Paint Booth FAQs – Part 3

The third installment in our ongoing series of FAQ posts! Here’s a few more of the most popular questions & answers about spray booths.

It’s very important to be as informed as possible when you make the commitment to purchase a paint booth. It’s definitely no small investment, as we’ve talked about in this blog before. But how do you take your seemingly endless list of questions and decide where to begin? Well, for starters it’s always a good idea to make an effort to educate yourself as much as possible on the basics of key paint booth issues, so we’ve decided to put together a list of the most commonly asked questions we’ve received from our customers to make the learning process for you a bit easier.

Q. Downdraft, Semi-Downdraft, Side Downdraft and Crossdraft — What’s the difference? Which one is better? How do I decide amongst them?

A. Downdraft, semi-downdraft, side downdraft and crossdraft are all styles of airflow in a paint booth.

  • Good – Crossdraft: Air is pulled through one end of the booth from the shop or plant. The air flows parallel to the floor, over the product, and into the filter bank on the opposite side of the booth. The filter bank captures particulate, and the air is exhausted into the atmosphere though ducting.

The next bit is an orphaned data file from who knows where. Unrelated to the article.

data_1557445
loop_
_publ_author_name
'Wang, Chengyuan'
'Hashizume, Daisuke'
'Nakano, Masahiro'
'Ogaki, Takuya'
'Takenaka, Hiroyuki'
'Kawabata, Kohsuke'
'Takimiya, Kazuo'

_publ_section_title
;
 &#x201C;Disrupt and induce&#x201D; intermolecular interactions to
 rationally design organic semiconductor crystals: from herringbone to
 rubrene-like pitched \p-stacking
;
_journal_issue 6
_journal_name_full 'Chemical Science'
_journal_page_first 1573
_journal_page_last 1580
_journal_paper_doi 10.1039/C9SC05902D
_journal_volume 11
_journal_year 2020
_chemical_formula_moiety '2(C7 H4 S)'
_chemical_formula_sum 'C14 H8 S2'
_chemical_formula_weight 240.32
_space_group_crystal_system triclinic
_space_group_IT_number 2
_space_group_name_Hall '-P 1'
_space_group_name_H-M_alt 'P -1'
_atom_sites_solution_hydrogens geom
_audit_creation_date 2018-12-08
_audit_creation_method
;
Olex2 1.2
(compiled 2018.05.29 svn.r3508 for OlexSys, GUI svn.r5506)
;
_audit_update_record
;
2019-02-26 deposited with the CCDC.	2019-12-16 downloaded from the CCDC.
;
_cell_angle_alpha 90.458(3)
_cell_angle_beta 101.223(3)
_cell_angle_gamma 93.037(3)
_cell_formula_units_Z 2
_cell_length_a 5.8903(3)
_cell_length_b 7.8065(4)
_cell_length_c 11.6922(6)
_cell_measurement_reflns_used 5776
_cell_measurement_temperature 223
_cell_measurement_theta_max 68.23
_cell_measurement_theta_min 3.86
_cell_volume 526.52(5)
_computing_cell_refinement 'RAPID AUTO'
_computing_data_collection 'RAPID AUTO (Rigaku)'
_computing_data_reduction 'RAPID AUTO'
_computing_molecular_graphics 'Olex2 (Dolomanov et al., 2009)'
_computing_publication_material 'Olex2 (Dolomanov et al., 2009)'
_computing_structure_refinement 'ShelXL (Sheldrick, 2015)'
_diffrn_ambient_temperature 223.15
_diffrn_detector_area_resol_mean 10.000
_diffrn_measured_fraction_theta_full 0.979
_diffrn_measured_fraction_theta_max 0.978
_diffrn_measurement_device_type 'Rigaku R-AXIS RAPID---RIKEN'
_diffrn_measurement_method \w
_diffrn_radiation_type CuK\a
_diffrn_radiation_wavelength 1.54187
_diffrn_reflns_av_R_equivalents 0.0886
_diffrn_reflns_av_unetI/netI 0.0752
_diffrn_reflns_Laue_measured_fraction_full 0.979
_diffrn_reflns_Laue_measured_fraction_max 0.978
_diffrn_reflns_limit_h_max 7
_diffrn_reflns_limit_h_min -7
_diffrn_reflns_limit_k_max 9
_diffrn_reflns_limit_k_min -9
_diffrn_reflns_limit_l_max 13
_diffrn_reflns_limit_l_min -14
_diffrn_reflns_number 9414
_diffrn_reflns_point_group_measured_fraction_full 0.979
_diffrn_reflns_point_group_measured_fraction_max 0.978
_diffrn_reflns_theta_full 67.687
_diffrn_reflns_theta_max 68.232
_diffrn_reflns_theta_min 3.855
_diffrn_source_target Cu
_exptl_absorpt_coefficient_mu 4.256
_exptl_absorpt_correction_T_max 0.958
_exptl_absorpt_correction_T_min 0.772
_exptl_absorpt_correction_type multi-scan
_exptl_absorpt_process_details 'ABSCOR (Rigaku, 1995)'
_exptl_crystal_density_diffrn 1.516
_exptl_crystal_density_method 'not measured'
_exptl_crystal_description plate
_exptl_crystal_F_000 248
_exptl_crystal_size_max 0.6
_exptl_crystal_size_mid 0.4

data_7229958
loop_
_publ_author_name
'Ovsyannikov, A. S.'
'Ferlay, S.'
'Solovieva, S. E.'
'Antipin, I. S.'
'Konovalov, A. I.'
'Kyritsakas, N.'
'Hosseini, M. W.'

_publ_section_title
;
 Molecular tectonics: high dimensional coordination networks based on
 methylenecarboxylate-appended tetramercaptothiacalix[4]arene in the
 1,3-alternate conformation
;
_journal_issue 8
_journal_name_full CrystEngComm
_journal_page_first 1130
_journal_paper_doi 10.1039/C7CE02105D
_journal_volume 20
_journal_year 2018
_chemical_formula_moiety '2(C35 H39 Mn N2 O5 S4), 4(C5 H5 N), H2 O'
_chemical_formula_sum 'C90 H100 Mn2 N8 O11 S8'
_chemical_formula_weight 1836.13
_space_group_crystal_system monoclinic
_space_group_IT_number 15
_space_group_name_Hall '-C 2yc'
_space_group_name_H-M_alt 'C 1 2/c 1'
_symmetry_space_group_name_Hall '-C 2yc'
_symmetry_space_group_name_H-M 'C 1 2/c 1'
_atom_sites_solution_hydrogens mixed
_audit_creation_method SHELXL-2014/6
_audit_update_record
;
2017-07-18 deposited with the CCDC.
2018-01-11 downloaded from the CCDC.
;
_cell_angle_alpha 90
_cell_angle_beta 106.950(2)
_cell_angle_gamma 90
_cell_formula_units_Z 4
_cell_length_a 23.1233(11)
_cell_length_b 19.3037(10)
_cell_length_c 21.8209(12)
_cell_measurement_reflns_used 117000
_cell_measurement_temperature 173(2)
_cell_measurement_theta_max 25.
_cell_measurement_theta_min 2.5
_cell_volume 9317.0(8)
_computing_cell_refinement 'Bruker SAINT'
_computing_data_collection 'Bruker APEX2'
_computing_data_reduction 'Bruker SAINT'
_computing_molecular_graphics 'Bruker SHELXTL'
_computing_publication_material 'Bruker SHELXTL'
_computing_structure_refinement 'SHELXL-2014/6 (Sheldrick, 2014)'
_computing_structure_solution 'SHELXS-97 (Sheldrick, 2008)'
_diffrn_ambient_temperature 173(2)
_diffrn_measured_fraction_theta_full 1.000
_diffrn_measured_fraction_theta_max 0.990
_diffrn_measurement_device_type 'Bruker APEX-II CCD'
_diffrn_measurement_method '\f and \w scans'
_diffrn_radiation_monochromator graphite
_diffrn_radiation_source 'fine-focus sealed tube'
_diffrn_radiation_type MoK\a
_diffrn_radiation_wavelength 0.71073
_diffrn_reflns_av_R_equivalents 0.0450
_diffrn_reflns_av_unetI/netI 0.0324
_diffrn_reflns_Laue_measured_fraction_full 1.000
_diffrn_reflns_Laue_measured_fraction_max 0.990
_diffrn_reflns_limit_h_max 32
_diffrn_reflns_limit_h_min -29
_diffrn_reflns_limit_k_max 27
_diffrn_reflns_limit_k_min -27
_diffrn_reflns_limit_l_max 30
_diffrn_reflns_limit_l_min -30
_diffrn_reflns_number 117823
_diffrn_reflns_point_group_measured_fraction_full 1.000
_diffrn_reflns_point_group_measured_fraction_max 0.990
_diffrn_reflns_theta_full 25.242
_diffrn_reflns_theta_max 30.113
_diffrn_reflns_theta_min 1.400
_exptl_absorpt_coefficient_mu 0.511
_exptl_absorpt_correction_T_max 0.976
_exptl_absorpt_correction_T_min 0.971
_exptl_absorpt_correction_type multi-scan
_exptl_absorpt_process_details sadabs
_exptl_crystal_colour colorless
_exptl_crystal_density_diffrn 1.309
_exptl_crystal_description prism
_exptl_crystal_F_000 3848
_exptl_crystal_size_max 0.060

• Better – Semi-downdraft: Air is introduced to the booth through the ceiling in the first 25-30% of the booth. The exhaust fan continues to pull the air through the working chamber, causing the air to change directions and become parallel to the floor. Air is then drawn over the product, through the exhaust chamber at the booth rear, and vented to the atmosphere through ducting.
  • Even Better – Side Downdraft: Air enters the booth through a full-length ceiling plenum, and flows downward over the product. When the air reaches the floor, it is pulled into the floor-level filtered exhaust plenums on each side of the booth, and exhausted into the atmosphere through ducting.
  • Best – Downdraft: Air flows vertically from the ceiling intake plenum at the top of the booth, over the product, and into the filtered exhaust pit in the floor. It’s then exhausted into the atmosphere.

Downdraft airflow is generally accepted as the best type of airflow for a paint booth. It does an excellent job of controlling overspray and contamination, and provides a safe, clean environment in which to paint. Because of the cost of a pit and volume of airflow, it is also the most expensive style.

When deciding upon an airflow style, you will want to select the style that fits within your budget and meets your quality needs.

For a complete breakdown on the design of each airflow model, here’s a link to the GFS Finishing Academy page on this topic: Spray Booth Airflow Designs

Q. What is recirculation? How can I benefit from having this feature in my booth?